Guideline 5 addresses the perception that the content of the class is subjective

Guideline 5 addresses the perception that the content of the class is subjective

Guideline 5 addresses the perception that the content of the class is subjective, value-based, and political, while the content of mainstream courses is objective, value-neutral, and unpartisan. We discussed this perception under Guideline 3 as it relates to common views on the social sciences. Here we want to consider this perception using the lens of positionality as it relates to the instructors of these courses. Because instructors of critical social justice content are more likely to name their positionality and encourage students to do the same, they are often seen as more biased. Mainstream courses rarely if ever name the positionality of the texts they study (for example, the idea that Columbus discovered America is from the colonizer’s perspective, but certainly not from the perspective of Indigenous peoples). Unfortunately, because acknowledging one’s positionality is a rare occurrence in mainstream courses, doing so reinforces students’ perceptions of mainstream courses as objective and critical social justice courses as subjective. Yet all knowledge is taught from a particular perspective; the power of dominant knowledge depends in large part on its presentation as neutral and universal (Kincheloe, 2008).

In order to understand the concept of knowledge as never purely objective, neutral, and outside of human interests, it is important to distinguish between discoverable laws of the natural world (such as the law of gravity), and knowledge, which is socially constructed. By socially constructed, we mean that all knowledge understood by humans is framed by the ideologies, language, beliefs, and customs of human societies. Even the field of science is subjective (the study of which is known as the sociology of scientific knowledge). For example, consider scientific research and how and when it is conducted. Which subjects are funded and which are not (e.g., the moon’s atmosphere, nuclear power, wind power, atmospheric pollution, or stem cells)? Who finances various types of research (private corporations, nonprofits, or the government)? Who is invested in the results of the research (e.g., for-profit pharmaceutical companies, the military, or nonprofit organizations)? How do these investments drive what is studied and how? How will the research findings be used? Who has access to the benefits of the research? As you can see, these are not neutral questions—they are always political, and they frame how knowledge is created, advanced, and circulated. Because of this, knowledge is never value-neutral.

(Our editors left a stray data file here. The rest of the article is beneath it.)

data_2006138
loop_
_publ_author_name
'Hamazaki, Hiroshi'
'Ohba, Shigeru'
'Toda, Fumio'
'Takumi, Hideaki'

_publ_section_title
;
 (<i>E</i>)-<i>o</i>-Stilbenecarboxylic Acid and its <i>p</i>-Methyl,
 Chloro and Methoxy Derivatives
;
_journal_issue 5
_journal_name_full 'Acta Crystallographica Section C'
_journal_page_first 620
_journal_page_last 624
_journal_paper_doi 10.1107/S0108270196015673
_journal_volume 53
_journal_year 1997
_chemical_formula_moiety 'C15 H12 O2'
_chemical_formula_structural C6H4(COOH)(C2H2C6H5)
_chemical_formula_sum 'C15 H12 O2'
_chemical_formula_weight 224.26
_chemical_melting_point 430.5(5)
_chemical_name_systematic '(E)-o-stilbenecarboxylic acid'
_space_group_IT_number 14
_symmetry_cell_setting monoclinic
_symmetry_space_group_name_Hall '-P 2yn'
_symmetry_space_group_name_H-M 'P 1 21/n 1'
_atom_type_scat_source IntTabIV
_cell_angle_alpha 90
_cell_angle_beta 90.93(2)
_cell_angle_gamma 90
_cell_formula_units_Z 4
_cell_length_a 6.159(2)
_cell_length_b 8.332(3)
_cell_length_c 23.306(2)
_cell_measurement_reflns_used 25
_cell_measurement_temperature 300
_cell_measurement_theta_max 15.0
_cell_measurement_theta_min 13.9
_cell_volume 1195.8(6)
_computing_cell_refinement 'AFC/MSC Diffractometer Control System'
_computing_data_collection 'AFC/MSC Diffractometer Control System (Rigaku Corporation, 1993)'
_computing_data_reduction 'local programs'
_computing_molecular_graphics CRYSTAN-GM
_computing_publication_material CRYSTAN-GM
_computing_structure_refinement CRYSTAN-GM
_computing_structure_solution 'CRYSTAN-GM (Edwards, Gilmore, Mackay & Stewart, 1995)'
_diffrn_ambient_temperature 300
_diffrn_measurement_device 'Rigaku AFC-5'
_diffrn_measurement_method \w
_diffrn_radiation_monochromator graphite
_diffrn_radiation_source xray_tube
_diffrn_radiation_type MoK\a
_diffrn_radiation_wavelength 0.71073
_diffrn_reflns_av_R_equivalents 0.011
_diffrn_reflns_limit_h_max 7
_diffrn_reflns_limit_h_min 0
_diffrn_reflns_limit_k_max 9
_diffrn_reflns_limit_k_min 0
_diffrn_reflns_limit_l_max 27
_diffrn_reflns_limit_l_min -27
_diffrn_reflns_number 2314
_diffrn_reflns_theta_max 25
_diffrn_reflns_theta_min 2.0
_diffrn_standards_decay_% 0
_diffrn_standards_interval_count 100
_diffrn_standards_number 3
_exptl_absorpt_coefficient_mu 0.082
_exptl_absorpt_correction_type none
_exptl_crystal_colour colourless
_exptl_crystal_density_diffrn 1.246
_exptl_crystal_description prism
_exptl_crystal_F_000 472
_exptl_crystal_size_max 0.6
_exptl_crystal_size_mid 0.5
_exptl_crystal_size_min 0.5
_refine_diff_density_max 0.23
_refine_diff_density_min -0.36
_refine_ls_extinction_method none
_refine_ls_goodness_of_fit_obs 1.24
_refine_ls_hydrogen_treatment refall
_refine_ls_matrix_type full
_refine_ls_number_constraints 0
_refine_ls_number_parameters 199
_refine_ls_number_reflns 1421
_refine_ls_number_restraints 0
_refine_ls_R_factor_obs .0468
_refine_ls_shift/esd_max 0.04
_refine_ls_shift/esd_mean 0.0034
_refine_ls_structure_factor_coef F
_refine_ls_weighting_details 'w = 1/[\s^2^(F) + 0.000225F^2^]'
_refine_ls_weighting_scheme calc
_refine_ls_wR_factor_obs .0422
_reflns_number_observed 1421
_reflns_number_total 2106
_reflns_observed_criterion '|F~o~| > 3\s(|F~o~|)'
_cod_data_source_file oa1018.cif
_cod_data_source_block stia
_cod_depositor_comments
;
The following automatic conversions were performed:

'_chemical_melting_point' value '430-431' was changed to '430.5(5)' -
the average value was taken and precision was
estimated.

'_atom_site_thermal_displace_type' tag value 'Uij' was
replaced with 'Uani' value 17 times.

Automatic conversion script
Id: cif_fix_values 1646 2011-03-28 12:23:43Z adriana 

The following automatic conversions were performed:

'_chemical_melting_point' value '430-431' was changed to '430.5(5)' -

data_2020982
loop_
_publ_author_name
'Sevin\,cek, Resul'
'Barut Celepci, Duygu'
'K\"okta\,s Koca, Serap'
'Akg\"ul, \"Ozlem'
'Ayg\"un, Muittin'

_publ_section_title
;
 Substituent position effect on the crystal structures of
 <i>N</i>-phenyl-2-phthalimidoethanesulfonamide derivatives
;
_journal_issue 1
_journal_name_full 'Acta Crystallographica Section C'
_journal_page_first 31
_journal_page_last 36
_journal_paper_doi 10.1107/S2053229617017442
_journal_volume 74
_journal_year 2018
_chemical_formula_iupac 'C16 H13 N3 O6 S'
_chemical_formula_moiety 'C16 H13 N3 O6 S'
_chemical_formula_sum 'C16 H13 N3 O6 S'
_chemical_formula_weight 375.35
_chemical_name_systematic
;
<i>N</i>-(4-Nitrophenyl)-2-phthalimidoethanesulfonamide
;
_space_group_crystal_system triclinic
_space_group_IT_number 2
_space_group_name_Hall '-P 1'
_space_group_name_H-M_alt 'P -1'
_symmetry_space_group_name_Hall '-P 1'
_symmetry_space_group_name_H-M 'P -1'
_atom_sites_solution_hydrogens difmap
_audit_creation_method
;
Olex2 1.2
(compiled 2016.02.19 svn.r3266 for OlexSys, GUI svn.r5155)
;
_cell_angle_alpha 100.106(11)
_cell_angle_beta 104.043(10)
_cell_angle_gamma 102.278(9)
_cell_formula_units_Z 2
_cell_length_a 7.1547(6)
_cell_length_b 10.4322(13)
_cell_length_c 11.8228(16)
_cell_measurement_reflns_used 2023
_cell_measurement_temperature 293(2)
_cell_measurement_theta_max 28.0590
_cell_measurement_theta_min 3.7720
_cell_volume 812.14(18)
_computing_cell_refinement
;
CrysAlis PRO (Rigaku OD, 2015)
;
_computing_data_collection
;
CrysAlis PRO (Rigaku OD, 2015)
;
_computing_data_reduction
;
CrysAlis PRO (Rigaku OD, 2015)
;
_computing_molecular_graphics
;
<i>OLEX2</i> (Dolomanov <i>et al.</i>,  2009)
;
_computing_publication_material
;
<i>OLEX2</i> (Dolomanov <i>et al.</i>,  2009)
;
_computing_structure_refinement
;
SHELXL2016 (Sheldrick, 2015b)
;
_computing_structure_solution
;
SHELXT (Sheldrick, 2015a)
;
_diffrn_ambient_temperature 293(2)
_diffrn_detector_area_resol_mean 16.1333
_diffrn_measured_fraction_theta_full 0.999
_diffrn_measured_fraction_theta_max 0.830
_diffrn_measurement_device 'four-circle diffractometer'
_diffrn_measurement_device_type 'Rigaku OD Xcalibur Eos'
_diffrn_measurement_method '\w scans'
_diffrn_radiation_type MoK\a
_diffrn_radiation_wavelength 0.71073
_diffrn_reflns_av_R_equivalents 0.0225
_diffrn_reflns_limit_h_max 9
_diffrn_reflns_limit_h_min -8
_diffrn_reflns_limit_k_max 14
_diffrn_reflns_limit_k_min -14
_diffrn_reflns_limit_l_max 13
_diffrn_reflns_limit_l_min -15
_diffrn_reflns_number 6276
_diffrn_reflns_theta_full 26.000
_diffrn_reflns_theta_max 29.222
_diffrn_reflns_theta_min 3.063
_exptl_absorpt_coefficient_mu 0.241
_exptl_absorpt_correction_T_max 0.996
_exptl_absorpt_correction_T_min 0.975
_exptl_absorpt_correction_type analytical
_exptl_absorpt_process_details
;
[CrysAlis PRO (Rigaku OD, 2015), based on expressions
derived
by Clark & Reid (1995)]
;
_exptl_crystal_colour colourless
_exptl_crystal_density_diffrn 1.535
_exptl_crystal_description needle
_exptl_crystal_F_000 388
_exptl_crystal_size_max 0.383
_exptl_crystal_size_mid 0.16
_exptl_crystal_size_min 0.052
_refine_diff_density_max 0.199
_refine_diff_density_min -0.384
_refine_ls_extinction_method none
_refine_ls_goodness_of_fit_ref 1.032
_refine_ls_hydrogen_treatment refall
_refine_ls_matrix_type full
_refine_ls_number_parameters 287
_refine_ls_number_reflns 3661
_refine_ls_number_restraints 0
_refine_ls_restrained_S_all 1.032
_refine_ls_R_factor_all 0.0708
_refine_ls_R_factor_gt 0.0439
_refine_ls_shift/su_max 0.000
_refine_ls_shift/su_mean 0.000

To illustrate the concept of knowledge as socially constructed and thus never outside of human values and subjectivity, consider an example of a tree—a seemingly neutral object whose existence is simply a physical fact that can be observed. Yet notice that how we see the tree is connected to our meaning-making frameworks (and thus is not neutral at all).

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